Last week, a Facebook thread commenced pondering the validity of Grateful Dead tribute bands in the Buffalo area. The thread raised a few questions. Are there more active GD tribs than the market can bear? Is it silly to keep playing this band’s music? And why can’t the various Dead factions get along with each other?
Much discussion and commentary was offered in good faith, though inevitably, the trolls arrived, demanding a pittance for crossing their digital bridge and basically grousing about tribute bands in general and the Dead in particular.
My take was simply this: The Dead created one of the deepest and most enduring canons of rock-based music of the 20th century, employed those songs as springboards for in-the-moment, improvisation-based interpretation, radically altered the culture of popular music, and became a movement as significant as the Beat poets.
That music is made to be messed with, interpreted, transformed and transposed, and generally employed as a ticket gaining admission to the bus bound for never-never land. I support musicians anywhere employing this music as a raw material springboard for their own sonic and sometimes spiritual excursions.
What I don’t dig so much is the idea that musicians should re-create Dead performances note for note. The late Jerry Garcia would surely find the idea repugnant, for he spent his life avoiding repetition, and searching for the ever-changing present every time he touched finger to string. Play the Dead’s music, please. But do your own thing with it, or else we might as well just listen to the original article.
On Friday, two members of alternative/indie-rock band the National released a sprawling labor of love known as “Day of the Dead,” (4AD Records) a collection that should put to rest any suggestions that there is no more water to be squeezed from the Grateful Dead sponge. Let that sink in for a minute, hipsters: The guys in the National are Deadheads.
Brothers Aaron and Bryce Dessner rounded up a dream team of present-day alt/indie icons, called in a few elder statesmen, and at the end of four years of work, produced one of the most compelling curations of interpretive song to ever see release. “Day of the Dead” is a masterpiece, and it proves beyond reasonable argument that the Dead were masterful songwriters responsible for a songbook that offers seemingly limitless potential for interpretation.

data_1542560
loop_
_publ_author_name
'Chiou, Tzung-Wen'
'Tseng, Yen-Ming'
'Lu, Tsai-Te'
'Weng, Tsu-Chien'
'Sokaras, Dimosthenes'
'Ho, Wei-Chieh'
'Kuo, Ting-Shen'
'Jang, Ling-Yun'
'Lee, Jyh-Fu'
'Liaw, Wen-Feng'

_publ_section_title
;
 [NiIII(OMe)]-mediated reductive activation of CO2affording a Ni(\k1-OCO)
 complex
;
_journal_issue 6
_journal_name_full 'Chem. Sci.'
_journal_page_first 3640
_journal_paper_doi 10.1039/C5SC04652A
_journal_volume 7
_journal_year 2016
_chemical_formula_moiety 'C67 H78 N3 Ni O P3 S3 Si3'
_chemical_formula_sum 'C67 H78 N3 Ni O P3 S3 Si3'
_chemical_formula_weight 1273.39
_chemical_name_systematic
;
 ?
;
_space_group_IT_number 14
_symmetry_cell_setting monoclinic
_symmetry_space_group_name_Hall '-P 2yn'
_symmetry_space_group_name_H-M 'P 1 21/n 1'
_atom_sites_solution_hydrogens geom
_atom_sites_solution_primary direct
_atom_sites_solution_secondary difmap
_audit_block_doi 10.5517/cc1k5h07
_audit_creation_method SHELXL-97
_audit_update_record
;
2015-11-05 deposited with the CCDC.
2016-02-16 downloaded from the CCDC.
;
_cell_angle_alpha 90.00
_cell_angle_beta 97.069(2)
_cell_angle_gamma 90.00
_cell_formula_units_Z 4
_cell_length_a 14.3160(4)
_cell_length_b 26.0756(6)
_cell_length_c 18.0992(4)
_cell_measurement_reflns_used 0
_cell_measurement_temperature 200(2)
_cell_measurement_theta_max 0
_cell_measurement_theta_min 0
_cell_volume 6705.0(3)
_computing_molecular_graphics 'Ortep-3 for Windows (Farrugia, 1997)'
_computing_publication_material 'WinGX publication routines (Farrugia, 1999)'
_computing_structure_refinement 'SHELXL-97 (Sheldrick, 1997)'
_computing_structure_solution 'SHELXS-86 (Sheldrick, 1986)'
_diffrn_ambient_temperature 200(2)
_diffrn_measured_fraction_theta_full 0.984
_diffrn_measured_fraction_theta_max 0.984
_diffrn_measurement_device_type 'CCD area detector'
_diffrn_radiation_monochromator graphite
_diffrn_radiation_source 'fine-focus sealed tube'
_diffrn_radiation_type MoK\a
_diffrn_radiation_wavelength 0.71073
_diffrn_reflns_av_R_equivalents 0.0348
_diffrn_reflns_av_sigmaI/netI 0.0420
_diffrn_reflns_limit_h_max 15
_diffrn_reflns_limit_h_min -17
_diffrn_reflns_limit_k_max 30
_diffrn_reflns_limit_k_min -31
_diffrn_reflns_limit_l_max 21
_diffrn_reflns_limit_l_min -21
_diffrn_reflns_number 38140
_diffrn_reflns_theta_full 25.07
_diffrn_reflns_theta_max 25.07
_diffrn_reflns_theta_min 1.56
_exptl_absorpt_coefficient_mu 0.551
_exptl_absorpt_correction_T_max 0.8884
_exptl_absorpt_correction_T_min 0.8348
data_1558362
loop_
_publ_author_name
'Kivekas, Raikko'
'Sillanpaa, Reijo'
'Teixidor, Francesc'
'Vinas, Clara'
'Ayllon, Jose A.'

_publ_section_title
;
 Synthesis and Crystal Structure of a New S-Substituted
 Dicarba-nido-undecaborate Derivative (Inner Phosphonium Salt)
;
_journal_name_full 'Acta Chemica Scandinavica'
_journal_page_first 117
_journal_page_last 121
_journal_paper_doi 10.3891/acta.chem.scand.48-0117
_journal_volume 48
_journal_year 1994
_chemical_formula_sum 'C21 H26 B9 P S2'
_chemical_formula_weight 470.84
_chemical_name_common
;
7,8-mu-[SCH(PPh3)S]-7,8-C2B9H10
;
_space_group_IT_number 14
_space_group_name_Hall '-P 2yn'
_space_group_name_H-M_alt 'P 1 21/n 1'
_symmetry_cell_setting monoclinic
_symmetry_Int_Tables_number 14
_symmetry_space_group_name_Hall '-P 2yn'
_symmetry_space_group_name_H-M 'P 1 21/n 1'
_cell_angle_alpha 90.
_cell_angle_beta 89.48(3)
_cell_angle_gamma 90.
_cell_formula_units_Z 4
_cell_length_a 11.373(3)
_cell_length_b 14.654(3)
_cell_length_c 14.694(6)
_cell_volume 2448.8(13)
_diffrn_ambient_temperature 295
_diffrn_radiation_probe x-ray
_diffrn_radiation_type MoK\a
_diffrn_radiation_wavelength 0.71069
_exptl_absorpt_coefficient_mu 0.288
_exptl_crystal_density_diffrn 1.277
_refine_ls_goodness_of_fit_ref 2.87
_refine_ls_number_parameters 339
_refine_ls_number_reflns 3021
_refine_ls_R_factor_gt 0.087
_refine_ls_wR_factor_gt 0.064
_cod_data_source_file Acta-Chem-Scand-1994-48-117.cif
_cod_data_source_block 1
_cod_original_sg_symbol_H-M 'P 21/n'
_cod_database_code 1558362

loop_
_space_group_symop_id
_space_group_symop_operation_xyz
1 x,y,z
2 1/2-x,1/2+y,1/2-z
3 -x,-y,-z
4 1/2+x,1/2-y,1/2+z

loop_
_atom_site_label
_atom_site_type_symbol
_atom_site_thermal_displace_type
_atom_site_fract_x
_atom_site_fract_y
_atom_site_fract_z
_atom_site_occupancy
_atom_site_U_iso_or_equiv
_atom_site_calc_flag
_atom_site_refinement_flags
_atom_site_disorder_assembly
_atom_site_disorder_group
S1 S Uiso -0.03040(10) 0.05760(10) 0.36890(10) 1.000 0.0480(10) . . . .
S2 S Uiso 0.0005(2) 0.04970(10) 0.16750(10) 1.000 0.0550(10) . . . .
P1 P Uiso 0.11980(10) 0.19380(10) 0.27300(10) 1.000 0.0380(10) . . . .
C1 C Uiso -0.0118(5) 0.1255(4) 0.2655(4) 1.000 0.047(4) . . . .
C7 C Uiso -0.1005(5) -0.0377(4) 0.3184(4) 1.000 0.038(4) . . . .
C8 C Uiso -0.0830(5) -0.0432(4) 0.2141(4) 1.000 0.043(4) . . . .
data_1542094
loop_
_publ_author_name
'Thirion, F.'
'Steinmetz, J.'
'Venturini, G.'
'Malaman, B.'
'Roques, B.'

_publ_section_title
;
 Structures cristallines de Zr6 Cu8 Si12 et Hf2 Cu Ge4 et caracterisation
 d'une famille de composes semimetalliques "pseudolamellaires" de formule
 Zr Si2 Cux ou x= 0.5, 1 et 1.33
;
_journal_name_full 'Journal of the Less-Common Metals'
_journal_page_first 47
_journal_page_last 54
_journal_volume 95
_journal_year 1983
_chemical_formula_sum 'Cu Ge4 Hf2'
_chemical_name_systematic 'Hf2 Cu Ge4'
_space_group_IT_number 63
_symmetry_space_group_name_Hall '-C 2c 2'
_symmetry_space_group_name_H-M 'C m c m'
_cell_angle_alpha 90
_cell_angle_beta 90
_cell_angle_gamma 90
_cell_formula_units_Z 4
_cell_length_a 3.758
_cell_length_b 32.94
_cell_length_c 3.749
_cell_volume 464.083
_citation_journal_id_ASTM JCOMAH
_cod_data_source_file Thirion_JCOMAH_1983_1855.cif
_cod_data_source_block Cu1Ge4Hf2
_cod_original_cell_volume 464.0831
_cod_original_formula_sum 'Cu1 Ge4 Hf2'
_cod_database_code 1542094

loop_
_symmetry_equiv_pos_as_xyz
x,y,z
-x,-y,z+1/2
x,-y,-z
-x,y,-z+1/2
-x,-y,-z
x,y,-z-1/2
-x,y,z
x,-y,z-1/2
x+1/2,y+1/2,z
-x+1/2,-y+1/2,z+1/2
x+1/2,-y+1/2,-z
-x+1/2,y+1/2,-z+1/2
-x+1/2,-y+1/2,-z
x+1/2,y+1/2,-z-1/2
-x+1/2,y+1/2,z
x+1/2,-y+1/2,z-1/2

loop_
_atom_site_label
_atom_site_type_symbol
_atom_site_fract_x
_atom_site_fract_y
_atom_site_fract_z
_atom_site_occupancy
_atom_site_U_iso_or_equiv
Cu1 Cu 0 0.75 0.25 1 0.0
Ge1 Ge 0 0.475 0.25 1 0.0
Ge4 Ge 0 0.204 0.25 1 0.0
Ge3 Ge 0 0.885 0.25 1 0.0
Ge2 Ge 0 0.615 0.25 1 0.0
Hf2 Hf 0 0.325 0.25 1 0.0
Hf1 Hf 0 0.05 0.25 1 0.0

The 59 songs featured guests adding their personalities to bedrock tracks crafted by the core band of the Dessners, fellow National members Scott and Bryan Devendorf, Josh Kaufman, Conrad Doucette, Sam Cohen and Walter Martin. The production is warm, billowing, atmospheric and not unlike the august textures of the National’s 2013 effort, “Trouble Will Find Me.”
The guests run the full gamut of edgy modernity, featuring members of indie giants like Grizzly Bear, Phosphorecent, My Morning Jacket, Unknown Mortal Orchestra, Bonnie “Prince” Billy and the War On Drugs, as well as earlier-generation luminaries Bruce Hornsby, the Flaming Lips and Wilco.
There’s not a dud among the 59 tracks. There are standouts – the War on Drugs’ “Touch of Grey,” Jim James’ “Candyman,” Hornsby and DeYarmond Edison’s elegiac “Black Muddy River,” the National’s haunting “Peggy-O,” Bonnie “Prince” Billy’s hypnagogic fever-dream “Rubin & Cherise,” Wilco and Bob Weir’s wired reading of “St. Stephen,” Charles Bradley and Menahan Street Band’s soul-funk take on “Cumberland Blues” and the Flaming Lips technicolor freak-out “Dark Star.”
So should musicians stop covering the Grateful Dead? Not when they’re bringing this much inspiration, respect and creativity to the table. “Day of the Dead” isn’t just a great tribute album – it’s one of the year’s best records.
So much has been written about the concept of female self-empowerment in pop music that it seems all but de rigueur to interpret any pop album from a female within the parameters of early 21st-century woman-ness. This can yield some interesting results, but of course, music is art, and art refuses to be confined to interpretation along such strict a priori lines. So what we have in the end is an awful lot of media proselytizing, and some music that may or may not support such lofty theoretical feminist claims.
By contrast, Corinne Bailey Rae’s just-released “The Heart Speaks in Whispers” (Virgin Records) is a pure delight, because it doesn’t need the support of theoretical claims. It simply is what it is: a beautiful, often profound, sophisticated and soulful strain of pop music.
Most of the people who are attempting to empower, educate and transform themselves aren’t the ones talking about such concepts in public, for growth and empowerment are achieved more often than not in a solitary state, far from the glare of the spotlight. So Rae – a British singer and songwriter with jazz and soul chops and an often achingly poignant singing voice – allows her heart to speak, as the title suggests, in ruminative whispers, not narcissistic, strident tones.
You can hear Rae’s influences here – Prince, Minnie Riperton, Erykah Badu, Lalah Hathaway, Cassandra Wilson, perhaps – as she charts a course toward rebirth following the 2008 death of her husband, with the help of guests like bassists Marcus Miller and Pino Palladino, Los Angles neo-soul group KING, and drummer James Gadson, all of whom keep things supple and funky.
This is Rae’s strongest work, a confident but still subtle marriage of deft musicianship and insightful, poetic lyrics.
email: jmiers@buffnews. com